In a new study, published online in Nature Chemical Biology on May 15, 2011, the researchers show the new compounds powerfully and selectively block the activity of a large and diverse group of enzymes known as "serine hydrolases." Previously discovered serine hydrolase-blocking compounds have been turned into drugs to treat obesity, diabetes, and Alzheimer's disease, and are currently in testing as treatments for pain, anxiety, and depression.
"There are more than 200 serine hydrolases in human cells, but for most we've lacked chemical inhibitors of their activity," said team leader Benjamin F. Cravatt III, professor and chair of the Department of Chemical Physiology at Scripps Research and a member of its Skaggs Institute for Chemical Biology, "so we've had only a limited ability to study them in the lab or to block them to treat medical conditions. This new research allows us to greatly expand our list of these inhibitors."
A Scaffold on Which to Build
Hints from previous work by the Cravatt lab and other groups led the team to investigate a group of molecules known as ureas for their ability to inhibit serine hydrolase activity. In initial tests using recently advanced techniques for measuring enzyme-inhibition strength and specificity, the Scripps Research scientists found that molecules known as 1,2,3-triazole ureas could powerfully inhibit some serine hydrolases without affecting other enzymes.
In the next set of tests, the team synthesized a basic "scaffold" of 1,2,3-triazole urea, and found that it inhibited many more serine hydrolases – still without affecting other enzyme classes – than did an existing broad inhibitor known as a carbamate. The team then began modifying the scaffold compound to refine its inhibitory activity to specific serine hydrolase targets. This chemical tweaking would once have been a lengthy and burdensome task, but in this case it was done using simple "click chemistry" techniques developed at Scripps Research by Nobel laureate Professor K. Barry Sharpless and his colleague Associate Professor Valery Fokin.
"We can make these modifications in just two chemical steps, which is a great advantage," said Alexander Adibekian, a postdoctoral fellow in the Cravatt lab and first author of the new paper. "And despite this technical simplicity, we were able to generate compounds that were extremely potent and selective."
From the 20 compounds the scientists generated this way, they found three with powerful and highly specific inhibitory effects on individual serine hydrolases with many unknown characteristics.
Most of the study's enzyme-inhibition tests were conducted in mouse cell cultures, a more realistic biochemical environment than traditional "test-tube" biochemical preparations; but for one of the group's inhibitor compounds, AA74-1, the scientists extended their inhibition-measurement techniques to animal models, showing that the compound potently blocked the activity of its target serine hydrolase, acyl-peptide hydrolase, or APEH, without significantly affecting other enzymes.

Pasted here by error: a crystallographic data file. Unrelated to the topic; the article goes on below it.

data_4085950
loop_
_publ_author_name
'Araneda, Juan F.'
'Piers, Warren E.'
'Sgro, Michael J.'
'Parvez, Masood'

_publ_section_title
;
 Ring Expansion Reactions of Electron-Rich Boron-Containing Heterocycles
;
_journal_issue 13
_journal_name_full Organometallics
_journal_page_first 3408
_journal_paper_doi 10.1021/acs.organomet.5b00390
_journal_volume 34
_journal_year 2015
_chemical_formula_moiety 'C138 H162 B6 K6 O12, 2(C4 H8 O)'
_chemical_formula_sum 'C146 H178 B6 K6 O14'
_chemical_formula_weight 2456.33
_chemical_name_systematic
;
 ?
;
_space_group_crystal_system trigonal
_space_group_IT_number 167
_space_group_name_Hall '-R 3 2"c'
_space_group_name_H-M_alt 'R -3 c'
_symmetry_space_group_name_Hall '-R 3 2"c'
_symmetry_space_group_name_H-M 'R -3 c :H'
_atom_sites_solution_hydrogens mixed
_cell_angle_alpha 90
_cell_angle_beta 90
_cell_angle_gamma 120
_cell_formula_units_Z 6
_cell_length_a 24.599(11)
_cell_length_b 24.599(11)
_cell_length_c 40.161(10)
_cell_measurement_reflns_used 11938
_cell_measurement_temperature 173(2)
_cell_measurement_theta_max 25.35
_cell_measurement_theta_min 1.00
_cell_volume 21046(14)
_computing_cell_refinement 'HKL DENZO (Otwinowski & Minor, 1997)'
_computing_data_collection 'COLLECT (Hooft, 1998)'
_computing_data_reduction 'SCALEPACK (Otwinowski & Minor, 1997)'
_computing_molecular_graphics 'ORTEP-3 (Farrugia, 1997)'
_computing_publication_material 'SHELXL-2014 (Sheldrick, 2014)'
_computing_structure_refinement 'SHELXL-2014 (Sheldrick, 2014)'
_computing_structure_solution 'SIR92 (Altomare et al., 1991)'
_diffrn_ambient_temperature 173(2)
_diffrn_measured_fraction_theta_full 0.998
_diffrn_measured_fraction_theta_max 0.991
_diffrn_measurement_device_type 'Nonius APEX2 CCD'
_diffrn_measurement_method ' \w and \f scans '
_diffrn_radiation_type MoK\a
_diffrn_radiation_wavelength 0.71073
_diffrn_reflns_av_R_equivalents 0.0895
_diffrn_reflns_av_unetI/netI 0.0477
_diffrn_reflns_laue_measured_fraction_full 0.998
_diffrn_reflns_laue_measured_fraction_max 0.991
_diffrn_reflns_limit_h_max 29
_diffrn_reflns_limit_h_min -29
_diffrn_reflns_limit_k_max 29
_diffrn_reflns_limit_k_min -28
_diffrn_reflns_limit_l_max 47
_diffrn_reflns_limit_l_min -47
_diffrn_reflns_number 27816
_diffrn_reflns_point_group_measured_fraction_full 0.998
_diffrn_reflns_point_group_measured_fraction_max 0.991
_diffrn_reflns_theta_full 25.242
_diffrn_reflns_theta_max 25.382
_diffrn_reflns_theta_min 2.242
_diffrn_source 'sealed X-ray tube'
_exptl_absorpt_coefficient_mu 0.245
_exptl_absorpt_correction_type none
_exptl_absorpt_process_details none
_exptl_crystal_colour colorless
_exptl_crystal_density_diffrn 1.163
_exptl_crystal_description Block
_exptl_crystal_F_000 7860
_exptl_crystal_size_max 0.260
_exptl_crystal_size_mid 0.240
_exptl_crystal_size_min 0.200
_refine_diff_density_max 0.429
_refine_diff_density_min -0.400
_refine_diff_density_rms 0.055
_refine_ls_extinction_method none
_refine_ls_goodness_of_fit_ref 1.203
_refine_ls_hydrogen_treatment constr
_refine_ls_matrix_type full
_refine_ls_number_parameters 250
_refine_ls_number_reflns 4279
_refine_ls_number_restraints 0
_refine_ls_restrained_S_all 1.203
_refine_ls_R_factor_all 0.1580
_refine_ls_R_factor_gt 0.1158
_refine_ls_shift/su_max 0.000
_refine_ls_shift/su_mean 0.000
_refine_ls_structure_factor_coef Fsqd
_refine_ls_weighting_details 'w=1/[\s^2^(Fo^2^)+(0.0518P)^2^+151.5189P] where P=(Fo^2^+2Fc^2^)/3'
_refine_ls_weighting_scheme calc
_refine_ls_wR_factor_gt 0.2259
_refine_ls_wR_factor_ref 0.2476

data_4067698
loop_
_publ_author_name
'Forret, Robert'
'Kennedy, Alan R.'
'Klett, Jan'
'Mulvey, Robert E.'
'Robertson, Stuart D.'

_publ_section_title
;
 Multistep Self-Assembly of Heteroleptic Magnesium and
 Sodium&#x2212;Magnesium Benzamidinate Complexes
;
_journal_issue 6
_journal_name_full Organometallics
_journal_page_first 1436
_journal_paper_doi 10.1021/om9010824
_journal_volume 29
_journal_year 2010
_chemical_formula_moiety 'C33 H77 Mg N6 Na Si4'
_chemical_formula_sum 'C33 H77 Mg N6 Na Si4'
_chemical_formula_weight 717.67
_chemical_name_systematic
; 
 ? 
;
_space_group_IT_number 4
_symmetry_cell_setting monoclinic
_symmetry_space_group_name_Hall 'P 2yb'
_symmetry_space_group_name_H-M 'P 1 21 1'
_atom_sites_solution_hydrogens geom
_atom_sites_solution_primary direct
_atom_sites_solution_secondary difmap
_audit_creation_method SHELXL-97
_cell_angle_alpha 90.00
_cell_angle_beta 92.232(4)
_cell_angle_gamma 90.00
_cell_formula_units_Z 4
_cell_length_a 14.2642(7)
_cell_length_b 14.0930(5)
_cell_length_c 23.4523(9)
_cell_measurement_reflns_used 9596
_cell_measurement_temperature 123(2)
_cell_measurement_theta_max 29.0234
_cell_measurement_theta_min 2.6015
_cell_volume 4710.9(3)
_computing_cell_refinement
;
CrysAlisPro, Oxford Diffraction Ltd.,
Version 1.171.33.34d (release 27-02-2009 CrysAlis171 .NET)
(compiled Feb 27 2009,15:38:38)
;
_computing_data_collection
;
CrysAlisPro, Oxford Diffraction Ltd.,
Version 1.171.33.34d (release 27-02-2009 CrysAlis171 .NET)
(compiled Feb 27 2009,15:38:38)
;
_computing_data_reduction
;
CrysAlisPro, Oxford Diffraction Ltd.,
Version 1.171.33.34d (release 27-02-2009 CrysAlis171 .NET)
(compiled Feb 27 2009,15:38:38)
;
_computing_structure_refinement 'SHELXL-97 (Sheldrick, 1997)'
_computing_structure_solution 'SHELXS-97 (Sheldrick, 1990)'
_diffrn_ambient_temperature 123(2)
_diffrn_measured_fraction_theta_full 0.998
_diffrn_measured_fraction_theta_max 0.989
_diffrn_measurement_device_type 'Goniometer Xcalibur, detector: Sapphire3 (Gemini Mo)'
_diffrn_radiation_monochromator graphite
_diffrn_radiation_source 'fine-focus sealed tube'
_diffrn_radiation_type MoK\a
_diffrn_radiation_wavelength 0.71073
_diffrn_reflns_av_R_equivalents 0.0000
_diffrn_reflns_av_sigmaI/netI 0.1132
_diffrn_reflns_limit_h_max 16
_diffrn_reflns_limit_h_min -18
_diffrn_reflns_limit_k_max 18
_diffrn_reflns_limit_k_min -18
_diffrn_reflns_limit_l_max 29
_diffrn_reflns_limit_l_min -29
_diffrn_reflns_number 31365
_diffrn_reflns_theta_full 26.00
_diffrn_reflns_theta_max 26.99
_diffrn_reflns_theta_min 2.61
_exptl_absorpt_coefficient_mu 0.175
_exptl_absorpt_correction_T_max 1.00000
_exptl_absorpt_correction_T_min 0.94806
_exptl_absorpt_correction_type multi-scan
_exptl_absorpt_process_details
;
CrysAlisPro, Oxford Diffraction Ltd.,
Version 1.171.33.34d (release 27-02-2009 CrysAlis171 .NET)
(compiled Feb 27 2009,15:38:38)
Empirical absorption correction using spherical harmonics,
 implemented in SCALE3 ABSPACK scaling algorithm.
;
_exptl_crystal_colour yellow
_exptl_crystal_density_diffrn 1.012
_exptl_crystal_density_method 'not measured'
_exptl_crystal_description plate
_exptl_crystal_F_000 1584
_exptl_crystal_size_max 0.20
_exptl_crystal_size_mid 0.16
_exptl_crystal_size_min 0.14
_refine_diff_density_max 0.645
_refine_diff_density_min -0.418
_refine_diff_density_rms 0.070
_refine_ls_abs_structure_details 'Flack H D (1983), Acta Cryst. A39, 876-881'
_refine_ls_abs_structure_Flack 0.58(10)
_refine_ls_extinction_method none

Not much had been known about APEH, but with its inhibitor AA74-1, the team was able to illuminate the enzyme's normal role in the chemical modification of proteins, showing the levels of more than two dozen proteins dropped sharply when APEH was inhibited.
"This was unexpected and unusual," said Adibekian. "But it's what one wants to see with these compounds—strong enzyme-inhibiting activity in different tissues, at a low dose. And it's the first time this kind of evaluation has been done in both cultured cells and animal tissues."
The Cravatt lab is now using the expanding number of inhibitors that team members have generated so far to study serine hydrolases with previously unknown or uncertain biological functions.
"We're also using the techniques described in this paper to try to systematically generate more of these inhibitor compounds," said Cravatt. "We see these compounds as basic tools that enable us to determine the roles of serine hydrolases in health and disease. As we understand these enzyme roles better, we expect that some of their inhibitors could become the bases for medicines."
The other Cravatt lab members who participated in the research are Brent R. Martin, who worked with Adibekian on the design and execution of the experiments; Chu Wang, who wrote the software for enzyme-inhibition analyses; and Ku-Lung Hsu, Daniel A. Bachovchin, Sherry Niessen, and Heather Hoover, who assisted with experiments.
This work was supported by the US National Institutes of Health, the Deutscher Akademischer Austausch Dienst, the US National Science Foundation, and the Skaggs Institute for Chemical Biology.
About The Scripps Research Institute
The Scripps Research Institute is one of the world's largest independent, non-profit biomedical research organizations. Scripps Research is internationally recognized for its discoveries in immunology, molecular and cellular biology, chemistry, neuroscience, and vaccine development, as well as for its insights into autoimmune, cardiovascular, and infectious disease. Headquartered in La Jolla, California, the institute also includes a campus in Jupiter, Florida, where scientists focus on drug discovery and technology development in addition to basic biomedical science. Scripps Research currently employs about 3,000 scientists, staff, postdoctoral fellows, and graduate students on its two campuses. The institute's graduate program, which awards Ph.D. degrees in biology and chemistry, is ranked among the top ten such programs in the nation.
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